Additionally, as the southbend shows there's no need to actually join the HS to the TS end down by the floor. I think you can get rid of that spanning tube but I'd find a way to lock in the TS end so you can actually untwist the lathe as necessary.

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    Quote Originally Posted by JCByrd24 View Post
    Nitromahn you're on the right track, I was actually looking for a photo of one of those south bends but couldn't come up with one. It's perfect. A couple key points is that especially on a ship it would be bolted down, and I think at both ends. You can see bolt holes on the TS foot. Bolting down the TS foot would readily allow the lathe to be un-twisted by shimming at the joint between the lathe and tailstock leg. The southbend likely has built in screws or something for the same purpose. If that foot isn't bolted, or like your drawing shows is just setting on a pin, shimming between the lathe and leg might just slide the foot to the side.

    Additionally, as the southbend shows there's no need to actually join the HS to the TS end down by the floor. I think you can get rid of that spanning tube but I'd find a way to lock in the TS end so you can actually untwist the lathe as necessary.
    Let me figure this out.

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    I have a lathe that still sits in on a mat of utility cross bucks on a sand floored hay shed. When I say sand I mean fluffy desert sand dunes kinda stuff. I have zero problems with it moving. Unless you are turning long space shuttle parts I think you are more than well equipped already. Just give it a try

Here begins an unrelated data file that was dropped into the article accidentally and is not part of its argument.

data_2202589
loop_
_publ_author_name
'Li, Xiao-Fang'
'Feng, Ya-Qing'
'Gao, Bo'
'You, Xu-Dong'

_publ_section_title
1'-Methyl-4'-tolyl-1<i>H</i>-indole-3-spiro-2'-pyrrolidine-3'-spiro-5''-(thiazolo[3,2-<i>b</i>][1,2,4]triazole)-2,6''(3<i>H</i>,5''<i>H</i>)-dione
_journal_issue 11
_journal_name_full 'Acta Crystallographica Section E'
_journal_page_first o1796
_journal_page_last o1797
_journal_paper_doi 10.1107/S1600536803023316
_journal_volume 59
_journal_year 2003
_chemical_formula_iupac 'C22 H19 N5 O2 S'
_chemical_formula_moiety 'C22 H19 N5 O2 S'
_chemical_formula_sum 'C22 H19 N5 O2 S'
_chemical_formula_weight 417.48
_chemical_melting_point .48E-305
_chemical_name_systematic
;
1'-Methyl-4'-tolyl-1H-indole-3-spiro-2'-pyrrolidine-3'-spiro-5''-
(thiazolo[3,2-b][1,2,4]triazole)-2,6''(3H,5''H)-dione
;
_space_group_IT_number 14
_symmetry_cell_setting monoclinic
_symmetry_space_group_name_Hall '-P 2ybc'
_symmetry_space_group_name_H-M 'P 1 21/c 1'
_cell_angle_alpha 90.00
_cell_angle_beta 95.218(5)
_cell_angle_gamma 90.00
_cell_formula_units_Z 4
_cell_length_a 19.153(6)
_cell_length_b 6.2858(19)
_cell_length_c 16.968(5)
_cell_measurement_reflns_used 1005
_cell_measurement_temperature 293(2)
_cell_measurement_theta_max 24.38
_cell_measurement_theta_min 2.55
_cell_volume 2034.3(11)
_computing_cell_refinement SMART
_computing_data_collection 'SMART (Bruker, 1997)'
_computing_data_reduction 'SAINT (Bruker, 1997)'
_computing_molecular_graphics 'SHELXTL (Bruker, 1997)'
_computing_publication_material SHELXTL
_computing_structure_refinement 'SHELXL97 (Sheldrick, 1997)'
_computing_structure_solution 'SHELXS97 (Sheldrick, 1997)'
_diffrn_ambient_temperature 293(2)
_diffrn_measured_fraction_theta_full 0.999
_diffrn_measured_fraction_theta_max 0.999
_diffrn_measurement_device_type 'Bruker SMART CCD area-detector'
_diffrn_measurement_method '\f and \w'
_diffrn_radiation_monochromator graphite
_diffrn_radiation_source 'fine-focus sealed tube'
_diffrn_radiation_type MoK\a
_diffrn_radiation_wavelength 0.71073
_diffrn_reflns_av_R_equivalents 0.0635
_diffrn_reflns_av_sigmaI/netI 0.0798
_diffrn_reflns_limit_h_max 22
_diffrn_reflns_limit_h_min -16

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    For some years I had my lathe on a wood floor in a trailer. That is about the worst that you can think of. Even a ship's shop will have a metal floor which is relatively stiff compared to a wood floor on the least expensive steel frame possible. One thing that I learned was that leveling was just a complete waste of time. Not only did the level's bubble move when I walked around the room, but it actually moved when I leaned over to read it, even though I was careful not to even touch the lathe or the bench it was mounted on.

    I do like the idea of a rigid platform. I also like the idea of mounting that platform on three points as lucky7 suggests. I would have leveling legs at those three points with a fairly large (12"), metal pads where they rest on the wood floor to distribute the weight. Those pads should have a pivot for attachment to the leveling legs so they can find their own, best contact with the floor. And drill a couple of holes in them so they can be locked down in ONE place.